In a preschool room, the math center explores number and quantity concepts, patterns and sorting, and shapes. Your preschoolers will enjoy having hands-on activity experiences with these concepts. And these books can help explore and expand mathematical knowledge and skills.
Math Center Books for Preschool
Mouse Count by Ellen Stoll Walsh
Counting forward and backward in a suspenseful story that will keep young readers guessing.
Ten Black Dots by Donald Crews
What can you do with ten black dots? “One dot can make a sun or a moon when day is done. Two dots can make the eyes of a fox.”
The Doorbell Rang by Pat Hutchins
This terrific and suspenseful read-aloud picture book about friendship, sharing, and cookies can also be used to introduce basic math concepts to young children.
Sort it Out! by Barbara Mariconda
Packy the Packrat’s mother has had enough! It’s time that he sorts through his ever-growing collection of trinkets and puts them away.
A Color of His Own by Leo Lionni
Elephants are gray. Pigs are pink. Only the chameleon has no color of his own. But the chameleon learns that no matter where he goes with a new friend, they will always be alike.
Mouse Shapes by Ellen Stoll Walsh
What can you make with one oval, two circles, and eight triangles? Just ask three clever mice–-who even find a funny way to trick a sneaky cat.
So Many Circles, So Many Squares by Tana Hoban
After you read this book, you will find yourself seeing circles and squares everywhere. And they will surprise you — because they will be where you have often looked before. You will have changed — and begun to see.
Is It Larger? Is It Smaller? by Tana Hoban
This book introduces the youngest reader to the idea of size relativity.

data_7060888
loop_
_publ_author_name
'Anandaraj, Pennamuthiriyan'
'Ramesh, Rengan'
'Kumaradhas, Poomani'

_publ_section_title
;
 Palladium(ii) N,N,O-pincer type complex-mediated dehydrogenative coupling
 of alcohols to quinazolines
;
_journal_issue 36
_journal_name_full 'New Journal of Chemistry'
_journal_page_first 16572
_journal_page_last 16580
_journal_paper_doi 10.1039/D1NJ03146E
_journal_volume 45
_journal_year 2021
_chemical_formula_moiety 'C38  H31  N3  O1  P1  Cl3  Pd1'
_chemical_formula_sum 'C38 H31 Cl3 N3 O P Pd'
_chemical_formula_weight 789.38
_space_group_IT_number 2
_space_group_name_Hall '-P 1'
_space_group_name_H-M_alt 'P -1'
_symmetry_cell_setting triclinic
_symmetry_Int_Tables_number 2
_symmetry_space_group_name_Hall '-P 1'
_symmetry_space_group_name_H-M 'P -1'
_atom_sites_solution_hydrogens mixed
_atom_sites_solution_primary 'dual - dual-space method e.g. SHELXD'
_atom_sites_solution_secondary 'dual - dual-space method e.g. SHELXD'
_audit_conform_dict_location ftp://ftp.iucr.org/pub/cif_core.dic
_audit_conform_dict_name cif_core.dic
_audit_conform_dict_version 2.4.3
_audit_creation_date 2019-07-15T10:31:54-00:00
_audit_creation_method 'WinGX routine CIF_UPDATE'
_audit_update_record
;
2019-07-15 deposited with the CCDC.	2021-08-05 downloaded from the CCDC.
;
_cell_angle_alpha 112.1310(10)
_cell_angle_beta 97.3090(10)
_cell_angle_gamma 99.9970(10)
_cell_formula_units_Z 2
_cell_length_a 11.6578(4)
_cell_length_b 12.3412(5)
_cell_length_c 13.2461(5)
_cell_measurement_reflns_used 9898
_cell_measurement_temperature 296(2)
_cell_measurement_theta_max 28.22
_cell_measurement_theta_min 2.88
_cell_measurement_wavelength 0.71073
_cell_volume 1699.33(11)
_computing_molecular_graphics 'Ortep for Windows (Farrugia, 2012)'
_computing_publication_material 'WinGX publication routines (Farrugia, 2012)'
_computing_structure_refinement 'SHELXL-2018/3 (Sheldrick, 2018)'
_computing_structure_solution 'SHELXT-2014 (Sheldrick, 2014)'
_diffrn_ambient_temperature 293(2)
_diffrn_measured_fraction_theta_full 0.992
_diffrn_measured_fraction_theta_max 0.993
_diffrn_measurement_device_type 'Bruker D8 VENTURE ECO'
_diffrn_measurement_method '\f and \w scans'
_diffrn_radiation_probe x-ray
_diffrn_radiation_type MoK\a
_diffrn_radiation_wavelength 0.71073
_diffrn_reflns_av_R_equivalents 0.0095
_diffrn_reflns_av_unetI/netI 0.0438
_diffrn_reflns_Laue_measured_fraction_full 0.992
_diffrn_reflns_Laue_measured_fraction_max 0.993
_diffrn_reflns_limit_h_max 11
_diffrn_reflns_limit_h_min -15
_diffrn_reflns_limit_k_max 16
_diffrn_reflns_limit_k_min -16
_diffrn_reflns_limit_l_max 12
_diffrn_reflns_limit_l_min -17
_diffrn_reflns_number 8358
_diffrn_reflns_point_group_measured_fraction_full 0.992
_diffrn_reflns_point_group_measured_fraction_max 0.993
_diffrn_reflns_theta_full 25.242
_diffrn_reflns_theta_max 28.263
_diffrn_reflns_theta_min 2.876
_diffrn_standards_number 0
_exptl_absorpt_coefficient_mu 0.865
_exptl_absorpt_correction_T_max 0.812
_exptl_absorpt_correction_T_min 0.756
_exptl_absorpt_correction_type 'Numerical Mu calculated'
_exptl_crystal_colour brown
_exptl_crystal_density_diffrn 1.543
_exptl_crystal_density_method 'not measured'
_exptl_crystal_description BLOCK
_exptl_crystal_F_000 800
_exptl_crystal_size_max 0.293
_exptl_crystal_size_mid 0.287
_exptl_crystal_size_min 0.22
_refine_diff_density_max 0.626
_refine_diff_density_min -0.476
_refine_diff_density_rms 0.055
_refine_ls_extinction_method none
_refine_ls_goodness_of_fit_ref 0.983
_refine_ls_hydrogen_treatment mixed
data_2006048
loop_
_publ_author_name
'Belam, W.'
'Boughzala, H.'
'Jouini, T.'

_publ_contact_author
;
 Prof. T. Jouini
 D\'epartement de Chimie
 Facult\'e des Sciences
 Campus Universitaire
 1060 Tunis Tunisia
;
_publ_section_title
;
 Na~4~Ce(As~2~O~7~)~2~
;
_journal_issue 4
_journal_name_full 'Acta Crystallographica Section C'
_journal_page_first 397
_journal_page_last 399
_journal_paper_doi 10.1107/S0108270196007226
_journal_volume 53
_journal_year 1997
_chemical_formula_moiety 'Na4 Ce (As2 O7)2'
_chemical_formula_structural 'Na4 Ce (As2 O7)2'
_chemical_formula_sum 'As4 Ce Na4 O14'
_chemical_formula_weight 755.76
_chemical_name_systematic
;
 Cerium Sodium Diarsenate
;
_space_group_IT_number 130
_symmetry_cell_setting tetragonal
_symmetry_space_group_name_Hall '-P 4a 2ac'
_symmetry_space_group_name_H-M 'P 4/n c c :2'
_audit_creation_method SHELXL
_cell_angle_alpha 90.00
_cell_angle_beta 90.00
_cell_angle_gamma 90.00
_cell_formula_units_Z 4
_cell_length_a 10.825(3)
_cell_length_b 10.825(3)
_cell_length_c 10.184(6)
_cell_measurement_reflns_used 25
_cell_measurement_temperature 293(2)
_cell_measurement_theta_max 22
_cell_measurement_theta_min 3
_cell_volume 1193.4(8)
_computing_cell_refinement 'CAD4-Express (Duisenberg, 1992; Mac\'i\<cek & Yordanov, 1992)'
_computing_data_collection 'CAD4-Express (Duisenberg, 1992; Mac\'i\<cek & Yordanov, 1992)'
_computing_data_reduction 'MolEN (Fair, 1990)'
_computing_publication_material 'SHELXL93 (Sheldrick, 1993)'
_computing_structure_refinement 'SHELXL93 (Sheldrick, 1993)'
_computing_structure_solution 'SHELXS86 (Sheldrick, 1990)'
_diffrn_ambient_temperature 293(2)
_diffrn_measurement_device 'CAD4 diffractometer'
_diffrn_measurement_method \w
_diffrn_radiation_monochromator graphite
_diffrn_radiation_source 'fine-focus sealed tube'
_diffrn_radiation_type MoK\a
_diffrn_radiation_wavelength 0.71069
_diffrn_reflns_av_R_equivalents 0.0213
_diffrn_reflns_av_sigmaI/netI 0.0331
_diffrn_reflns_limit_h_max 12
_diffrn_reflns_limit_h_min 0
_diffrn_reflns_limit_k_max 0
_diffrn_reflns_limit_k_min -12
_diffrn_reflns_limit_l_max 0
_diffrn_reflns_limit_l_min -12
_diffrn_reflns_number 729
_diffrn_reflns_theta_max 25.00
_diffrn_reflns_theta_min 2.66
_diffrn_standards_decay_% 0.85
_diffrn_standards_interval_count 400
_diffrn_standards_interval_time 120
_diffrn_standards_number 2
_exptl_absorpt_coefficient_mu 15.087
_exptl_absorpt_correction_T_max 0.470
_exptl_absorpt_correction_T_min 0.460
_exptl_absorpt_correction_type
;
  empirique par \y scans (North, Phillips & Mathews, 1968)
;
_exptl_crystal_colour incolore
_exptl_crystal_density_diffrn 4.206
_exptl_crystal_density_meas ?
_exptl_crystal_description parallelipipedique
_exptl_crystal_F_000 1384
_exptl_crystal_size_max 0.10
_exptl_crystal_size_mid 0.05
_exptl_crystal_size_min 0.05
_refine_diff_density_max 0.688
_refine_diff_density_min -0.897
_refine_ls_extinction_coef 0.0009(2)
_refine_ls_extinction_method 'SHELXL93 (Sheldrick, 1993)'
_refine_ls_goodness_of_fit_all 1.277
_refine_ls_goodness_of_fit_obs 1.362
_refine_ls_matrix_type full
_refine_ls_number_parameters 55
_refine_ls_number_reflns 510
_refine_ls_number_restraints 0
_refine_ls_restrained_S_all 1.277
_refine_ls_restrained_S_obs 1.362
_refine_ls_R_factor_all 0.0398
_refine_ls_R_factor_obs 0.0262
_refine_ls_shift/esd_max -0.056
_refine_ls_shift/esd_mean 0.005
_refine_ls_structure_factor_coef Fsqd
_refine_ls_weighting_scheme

Cubes, Cones, Cylinders, & Spheres by Tana Hoban
Cubes, cones, cylinders, and spheres. They are all around us all the time. In our houses, on our streets, in our hands.
More, Fewer, Less by Tana Hoban
Look at the stacks of brightly colored teacups, the racks of shiny new shoes, the bin full of mouth-watering candies. Where are there more? Or fewer? Or where is there less? The questions and answers depend on what (and how) you see.
Math Center Books
Plant Patterns by Nathan Olson
From tiny seeds to green leaves to blooming buds, plants have all kinds of patterns. Can you find patterns in tulip fields, cactus needles, and dandelion seeds? Check out Plant Patterns and see what patterns sprout up!
Ten Red Apples by Pat Hutchins
Ten red apples hanging on a tree. Yippee, fiddle-dee-fee! But they are not there for long. Horse, cow, donkey, pig, hen, and the other farm animals each eat one. “Save one for me,” calls the farmer. But what about the farmer’s wife?
How Do Dinosaurs Count to Ten? by Jane Yolen
Come along for some BIG fun as your favorite dinosaurs delight young readers with their playful antics. How do dinosaurs count to ten? Over and over and over again!
Chicka, Chicka 1,2,3 by Bill Martin Jr. and John Archambault
1 told 2 and 2 told 3, “I’ll race you to the top of the apple tree.”
National Geographic Kids Look and Learn: Shapes! by National Geographic Kids
Preschoolers can explore objects of similar shape in isolation and look for shapes within a photograph.
National Geographic Kids Look and Learn: Count! by National Geographic Kids
Large numerals and clear animal pictures lead preschoolers to count and to develop number recognition.
National Geographic Kids Look and Learn: Opposites! by National Geographic Kids
Think about words and concepts that are opposites – with clear photographs to support the concepts.
National Geographic Kids Look and Learn: Patterns! by National Geographic Kids
Discover simple patterns and learn about completing or continuing patterns of objects.
National Geographic Kids Look and Learn: Same and Different by National Geographic Kids
Same and different can be tricky concepts for preschoolers to understand. This book helps children look for similarities among things that are not exactly the same.
National Geographic Kids Look and Learn: Colors! by National Geographic Kids
Explore colors and find colors.
Check your local library to expand your classroom book collection. Online used booksellers are also low-cost sources for great books.